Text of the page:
Cash and Bank Balance = (Rs. 79 Cr)
Interest Paid = (Rs. 8.02)

Balance = Rs. 2.60 Cr (Probably some rounding error somewhere).

But if you notice last year alone, Borrowings have increased by ~Rs. 80 Cr, a significant jump. But this additional capital hasn’t started producing any cash flows yet. That’s the point I was trying to make.

Personally, I do not reduce interest payments. People may argue and want to reduce as it is a definitive outflow.

The reason I do not reduce interest payments is that, if the company is generating enough cash flow, the debt will be repaid sometime in future and hence, reduce interest payments overall in coming years. So, the cash flow net of interest, may lead to underestimation of company’s potential.

Debt that comes in, has to go out. If you see the cash flow over the years say 5-10 years, the debt will come it and get paid not affecting the cumulative cash flow which I think matters most. But adding it first and reducing it later impacts the assessment in short run.

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Excellent results QoQ, but flattish YoY (I guess we already knew this).

It looks like the leverage is finally paying off. A few more quarters (Probably like a year) and we can figure out the Economics behind the Medical College.

Rs. 3 / Share Dividend

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for the quarterly results, it’s not right to see QnQ results as there are seasonal variations. The better way to see is YoY. Hence, largely flat results

Agree completely that these are rock solid results considering that the eco systems has been so full of head winds for the hospital sector.

YoY profits are not comparable due to a huge Dep charges last year due to the Ind-AS adjustment.

If you compare EBITA then they are almost the same around 21% give or take a few basis points.

It has declared the highest ever annual profits 60.14 crs!! Profits have almost tripled over the past 6 years without any increase in Paid up Capital showing good cash generation and deployment. I consider this as a very prudent and steady growth in the hospital sector.

Borrowings have doubled and interest cost continue to be capitalised sparing the P&L of pain.

Trade receivables are down 20% despite an increase in revenues, which is really good. No of days in receivables is amazingly low at less than a week!! One may argue that hospital business is largely a cash cow but then don’t forget that collection of revenues from Govt. schemes and corporate business can and have been difficult for many hospitals. I suppose TN has always had a very efficient Govt.healthcare system compared to other states.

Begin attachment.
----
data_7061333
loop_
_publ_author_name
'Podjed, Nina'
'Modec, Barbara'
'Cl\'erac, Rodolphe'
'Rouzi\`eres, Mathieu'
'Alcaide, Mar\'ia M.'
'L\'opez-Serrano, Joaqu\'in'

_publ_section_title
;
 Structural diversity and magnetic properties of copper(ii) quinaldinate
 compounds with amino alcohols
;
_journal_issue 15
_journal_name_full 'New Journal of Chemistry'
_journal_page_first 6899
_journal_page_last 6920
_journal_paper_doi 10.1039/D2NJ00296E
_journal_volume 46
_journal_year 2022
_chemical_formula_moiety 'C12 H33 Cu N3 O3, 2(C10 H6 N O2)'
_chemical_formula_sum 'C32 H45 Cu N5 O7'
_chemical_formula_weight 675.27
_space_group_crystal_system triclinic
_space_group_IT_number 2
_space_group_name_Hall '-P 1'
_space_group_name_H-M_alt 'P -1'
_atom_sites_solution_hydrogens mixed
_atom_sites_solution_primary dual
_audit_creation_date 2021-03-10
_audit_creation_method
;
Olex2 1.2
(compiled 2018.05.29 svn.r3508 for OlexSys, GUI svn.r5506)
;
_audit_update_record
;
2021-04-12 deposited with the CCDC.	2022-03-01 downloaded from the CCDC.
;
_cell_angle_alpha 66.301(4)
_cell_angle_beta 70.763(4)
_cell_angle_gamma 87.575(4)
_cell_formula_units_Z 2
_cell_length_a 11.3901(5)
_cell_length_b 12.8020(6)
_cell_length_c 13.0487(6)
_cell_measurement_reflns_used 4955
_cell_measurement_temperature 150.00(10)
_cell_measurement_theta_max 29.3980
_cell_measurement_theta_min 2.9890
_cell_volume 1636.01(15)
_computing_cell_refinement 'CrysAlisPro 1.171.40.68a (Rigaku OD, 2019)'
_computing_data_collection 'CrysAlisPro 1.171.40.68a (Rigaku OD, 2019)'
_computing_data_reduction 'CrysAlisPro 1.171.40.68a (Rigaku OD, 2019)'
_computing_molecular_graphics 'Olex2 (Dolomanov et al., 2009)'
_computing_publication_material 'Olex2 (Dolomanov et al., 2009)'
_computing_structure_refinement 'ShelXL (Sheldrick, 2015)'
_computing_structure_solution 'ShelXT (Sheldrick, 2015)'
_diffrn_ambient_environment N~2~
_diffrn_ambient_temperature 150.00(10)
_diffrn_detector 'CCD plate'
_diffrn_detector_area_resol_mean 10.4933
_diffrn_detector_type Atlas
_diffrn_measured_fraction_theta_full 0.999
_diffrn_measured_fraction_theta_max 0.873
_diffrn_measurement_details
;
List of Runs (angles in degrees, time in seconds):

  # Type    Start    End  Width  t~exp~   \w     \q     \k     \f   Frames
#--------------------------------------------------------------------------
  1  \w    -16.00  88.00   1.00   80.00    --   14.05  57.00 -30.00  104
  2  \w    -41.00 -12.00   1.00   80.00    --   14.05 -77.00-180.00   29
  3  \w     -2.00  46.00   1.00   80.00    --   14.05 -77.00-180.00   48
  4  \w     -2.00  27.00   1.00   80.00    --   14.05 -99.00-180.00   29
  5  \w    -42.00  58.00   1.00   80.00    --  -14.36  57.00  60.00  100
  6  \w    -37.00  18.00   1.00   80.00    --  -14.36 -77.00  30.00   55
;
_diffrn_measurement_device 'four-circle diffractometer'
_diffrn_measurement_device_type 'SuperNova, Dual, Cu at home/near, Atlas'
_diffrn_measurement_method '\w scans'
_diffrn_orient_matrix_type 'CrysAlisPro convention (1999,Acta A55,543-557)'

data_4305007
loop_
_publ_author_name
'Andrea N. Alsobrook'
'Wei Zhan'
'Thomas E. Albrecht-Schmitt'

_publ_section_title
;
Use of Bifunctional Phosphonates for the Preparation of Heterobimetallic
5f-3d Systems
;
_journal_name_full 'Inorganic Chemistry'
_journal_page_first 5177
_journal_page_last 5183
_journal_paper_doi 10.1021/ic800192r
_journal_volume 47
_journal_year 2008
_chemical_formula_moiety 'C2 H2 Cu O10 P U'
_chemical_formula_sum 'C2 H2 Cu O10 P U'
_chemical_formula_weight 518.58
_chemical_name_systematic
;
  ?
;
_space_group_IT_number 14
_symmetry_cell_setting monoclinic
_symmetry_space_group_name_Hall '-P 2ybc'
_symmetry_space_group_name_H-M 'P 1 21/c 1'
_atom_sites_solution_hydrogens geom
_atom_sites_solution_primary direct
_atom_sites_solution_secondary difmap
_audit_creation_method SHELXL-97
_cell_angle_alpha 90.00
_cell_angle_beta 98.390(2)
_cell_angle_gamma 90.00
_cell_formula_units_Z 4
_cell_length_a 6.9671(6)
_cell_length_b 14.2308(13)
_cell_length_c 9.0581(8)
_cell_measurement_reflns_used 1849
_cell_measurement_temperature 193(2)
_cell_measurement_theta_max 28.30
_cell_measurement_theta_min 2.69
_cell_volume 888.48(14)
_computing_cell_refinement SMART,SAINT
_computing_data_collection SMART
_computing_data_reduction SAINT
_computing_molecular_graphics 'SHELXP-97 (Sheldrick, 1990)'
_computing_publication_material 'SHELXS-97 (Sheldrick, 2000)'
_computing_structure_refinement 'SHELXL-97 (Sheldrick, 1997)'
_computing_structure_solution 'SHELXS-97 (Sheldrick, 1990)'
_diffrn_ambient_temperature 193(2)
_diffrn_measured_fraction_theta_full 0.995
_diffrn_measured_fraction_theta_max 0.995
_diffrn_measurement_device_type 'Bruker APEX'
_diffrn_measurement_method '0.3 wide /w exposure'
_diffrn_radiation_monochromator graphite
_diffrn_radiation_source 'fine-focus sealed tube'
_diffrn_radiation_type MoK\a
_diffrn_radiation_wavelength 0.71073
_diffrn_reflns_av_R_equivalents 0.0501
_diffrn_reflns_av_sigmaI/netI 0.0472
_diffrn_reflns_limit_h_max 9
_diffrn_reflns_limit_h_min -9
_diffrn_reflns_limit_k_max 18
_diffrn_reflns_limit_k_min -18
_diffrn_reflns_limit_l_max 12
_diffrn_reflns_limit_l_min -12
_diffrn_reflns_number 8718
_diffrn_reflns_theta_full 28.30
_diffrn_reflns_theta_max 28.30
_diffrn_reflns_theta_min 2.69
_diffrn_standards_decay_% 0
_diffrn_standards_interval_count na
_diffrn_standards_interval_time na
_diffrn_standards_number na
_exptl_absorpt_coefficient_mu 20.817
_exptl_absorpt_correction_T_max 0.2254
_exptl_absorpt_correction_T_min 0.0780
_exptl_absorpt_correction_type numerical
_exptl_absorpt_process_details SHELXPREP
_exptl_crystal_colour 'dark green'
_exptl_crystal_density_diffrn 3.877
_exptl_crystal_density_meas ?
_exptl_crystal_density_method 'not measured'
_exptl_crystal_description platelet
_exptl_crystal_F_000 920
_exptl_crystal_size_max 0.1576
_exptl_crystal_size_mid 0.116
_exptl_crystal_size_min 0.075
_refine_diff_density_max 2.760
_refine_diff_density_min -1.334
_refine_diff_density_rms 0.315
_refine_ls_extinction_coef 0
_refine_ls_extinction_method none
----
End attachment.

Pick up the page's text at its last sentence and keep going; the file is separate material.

All this is great but what about valutaion?? That’s what the minority shareholders are concerned about.
Kovai is languishing at sub par valutions despite performing excellently quarter after quarter. But like they say, without a jockey even the best horse is of no use!! Mera number kab aayega??

Avg. hospital valuations are around 35-40 times earnings /13-16 times EBITA /2.5-3 times revenues Against this Kovai trades at a PE of less than 15, 6.25 times EBITA and 1.4 times revenues

God knows what more they need to do to get re-rated, that too in a sector where lousy 3rd rate hospitals are quoting at sky high valuations without showing any performance year after year!!

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We already knew that the first two Quarters were bad. I think it’s great news that the leverage (Both financial and operational) is finally paying off. The Medical College should start contributing more from next year too.

On a side note, KMCH should seriously stop this bad practice of capitalizing interest expenses.

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I was so wrong or outdated…to say that hospital valutaions are between 13-16 times EBITA